Two must-read articles have turned up: one, brand new, is from The Nation’s Katha Pollitt; the other, relatively old (Harper’s, November 2001) is from that most excellent activist in so many areas, Barbara Ehrenreich.
All women, and most men I know, have one or more women friends or intimates who have gone through the truly horrifying process that is breast cancer treatment. As Ehrenreich reminds us, treatments have hardly become more tolerable, or breast cancers more survivable, than they were in the 1930s. Yet the population frequency of breast cancer in America and similar nations has grown alarmingly even in the past two decades. Ehrenreich speculates on whether there’s enough evidence (remember, she is writing in 2001) to blame environmental carcinogens; e.g., women in industrial developed societies have higher rates of occurrence, and women who move from less developed nations to industrial nations see their rates of breast cancer rise to the local rates.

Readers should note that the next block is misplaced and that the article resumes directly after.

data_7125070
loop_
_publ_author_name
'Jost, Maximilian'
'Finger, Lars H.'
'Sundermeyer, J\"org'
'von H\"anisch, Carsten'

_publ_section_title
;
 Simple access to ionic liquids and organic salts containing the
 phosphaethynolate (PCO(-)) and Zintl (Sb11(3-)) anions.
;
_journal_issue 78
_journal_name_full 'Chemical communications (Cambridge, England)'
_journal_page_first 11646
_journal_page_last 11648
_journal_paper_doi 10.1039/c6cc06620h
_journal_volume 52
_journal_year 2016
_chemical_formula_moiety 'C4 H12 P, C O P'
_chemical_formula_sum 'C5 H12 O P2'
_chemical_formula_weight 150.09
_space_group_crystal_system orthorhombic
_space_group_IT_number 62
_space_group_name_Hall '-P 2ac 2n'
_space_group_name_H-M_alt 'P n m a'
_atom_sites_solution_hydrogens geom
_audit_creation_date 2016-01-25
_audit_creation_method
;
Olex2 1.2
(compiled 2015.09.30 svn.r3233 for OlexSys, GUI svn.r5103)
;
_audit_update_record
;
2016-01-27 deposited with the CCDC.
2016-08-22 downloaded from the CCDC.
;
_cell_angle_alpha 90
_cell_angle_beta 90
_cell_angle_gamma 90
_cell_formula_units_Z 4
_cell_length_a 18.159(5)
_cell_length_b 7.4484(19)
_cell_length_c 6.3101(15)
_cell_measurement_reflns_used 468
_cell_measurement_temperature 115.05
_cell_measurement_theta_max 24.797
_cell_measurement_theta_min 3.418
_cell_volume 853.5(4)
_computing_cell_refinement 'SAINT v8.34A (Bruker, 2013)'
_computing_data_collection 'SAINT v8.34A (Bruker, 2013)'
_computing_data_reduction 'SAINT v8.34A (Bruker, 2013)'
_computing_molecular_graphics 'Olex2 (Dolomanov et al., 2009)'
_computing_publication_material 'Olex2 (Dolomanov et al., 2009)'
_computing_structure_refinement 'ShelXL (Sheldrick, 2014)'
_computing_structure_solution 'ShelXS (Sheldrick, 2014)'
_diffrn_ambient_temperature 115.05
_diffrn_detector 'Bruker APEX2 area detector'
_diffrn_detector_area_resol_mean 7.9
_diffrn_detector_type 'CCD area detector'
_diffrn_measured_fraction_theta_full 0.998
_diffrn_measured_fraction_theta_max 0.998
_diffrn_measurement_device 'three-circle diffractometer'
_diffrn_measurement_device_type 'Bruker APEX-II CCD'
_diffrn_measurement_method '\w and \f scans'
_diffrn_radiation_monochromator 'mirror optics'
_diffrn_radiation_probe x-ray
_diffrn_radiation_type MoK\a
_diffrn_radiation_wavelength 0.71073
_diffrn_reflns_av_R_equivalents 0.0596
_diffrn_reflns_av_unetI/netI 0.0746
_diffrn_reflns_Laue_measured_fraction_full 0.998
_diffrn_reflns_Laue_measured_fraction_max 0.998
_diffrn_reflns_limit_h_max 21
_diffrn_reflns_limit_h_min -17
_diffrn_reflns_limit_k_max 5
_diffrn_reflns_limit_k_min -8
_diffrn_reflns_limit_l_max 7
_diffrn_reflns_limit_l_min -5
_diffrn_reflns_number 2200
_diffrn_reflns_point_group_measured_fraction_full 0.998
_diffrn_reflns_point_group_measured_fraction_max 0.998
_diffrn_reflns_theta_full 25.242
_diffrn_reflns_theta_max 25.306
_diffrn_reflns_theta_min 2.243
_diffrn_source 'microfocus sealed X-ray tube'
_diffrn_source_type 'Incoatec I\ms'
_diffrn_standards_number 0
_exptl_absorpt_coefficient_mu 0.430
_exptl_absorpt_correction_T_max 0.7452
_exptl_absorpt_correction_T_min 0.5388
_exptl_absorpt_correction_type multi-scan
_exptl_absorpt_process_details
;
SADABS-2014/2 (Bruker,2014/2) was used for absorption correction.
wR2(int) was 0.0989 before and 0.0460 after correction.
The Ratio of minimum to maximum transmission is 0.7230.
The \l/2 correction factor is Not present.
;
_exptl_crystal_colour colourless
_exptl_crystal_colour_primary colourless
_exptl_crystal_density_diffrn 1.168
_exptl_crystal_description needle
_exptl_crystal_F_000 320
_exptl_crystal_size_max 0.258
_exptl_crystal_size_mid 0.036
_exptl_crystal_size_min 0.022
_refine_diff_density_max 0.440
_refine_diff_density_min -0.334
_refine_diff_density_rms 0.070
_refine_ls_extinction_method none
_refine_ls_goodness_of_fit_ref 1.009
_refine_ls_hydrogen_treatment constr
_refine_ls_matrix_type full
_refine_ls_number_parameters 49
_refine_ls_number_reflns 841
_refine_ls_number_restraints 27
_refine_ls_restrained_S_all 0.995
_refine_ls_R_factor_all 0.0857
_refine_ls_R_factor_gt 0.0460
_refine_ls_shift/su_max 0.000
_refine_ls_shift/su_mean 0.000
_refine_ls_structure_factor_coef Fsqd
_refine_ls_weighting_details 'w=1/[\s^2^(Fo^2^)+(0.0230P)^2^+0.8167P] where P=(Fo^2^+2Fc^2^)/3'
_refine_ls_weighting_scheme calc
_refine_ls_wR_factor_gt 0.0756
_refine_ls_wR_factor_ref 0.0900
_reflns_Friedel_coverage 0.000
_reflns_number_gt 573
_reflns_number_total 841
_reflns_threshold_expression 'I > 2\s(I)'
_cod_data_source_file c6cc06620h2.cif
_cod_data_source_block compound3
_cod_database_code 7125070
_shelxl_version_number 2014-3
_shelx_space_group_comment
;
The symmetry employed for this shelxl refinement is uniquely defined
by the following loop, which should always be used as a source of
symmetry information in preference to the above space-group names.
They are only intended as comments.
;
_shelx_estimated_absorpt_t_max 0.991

If all this is true, two things logically obtain: one, there is not much an individual woman can do (healthy lifestyle choices, regular self-exams and mammograms) to improve her chances; two, if there were sensible people in charge of one or more governments, it should be possible to determine actual causes of, and/or contributing factors to, breast cancer. Let us hope this determination is made quickly, because as with most environmental toxins, the fight against whatever toxin(s) turn out to cause breast cancer is inevitably going to be a long one, opposed bitterly at every step of the way by the industry at fault. And as always, the radical Right will be in the forefront, assuring the avoidable deaths of thousands more women… just as they have been in preventing Komen from helping Planned Parenthood.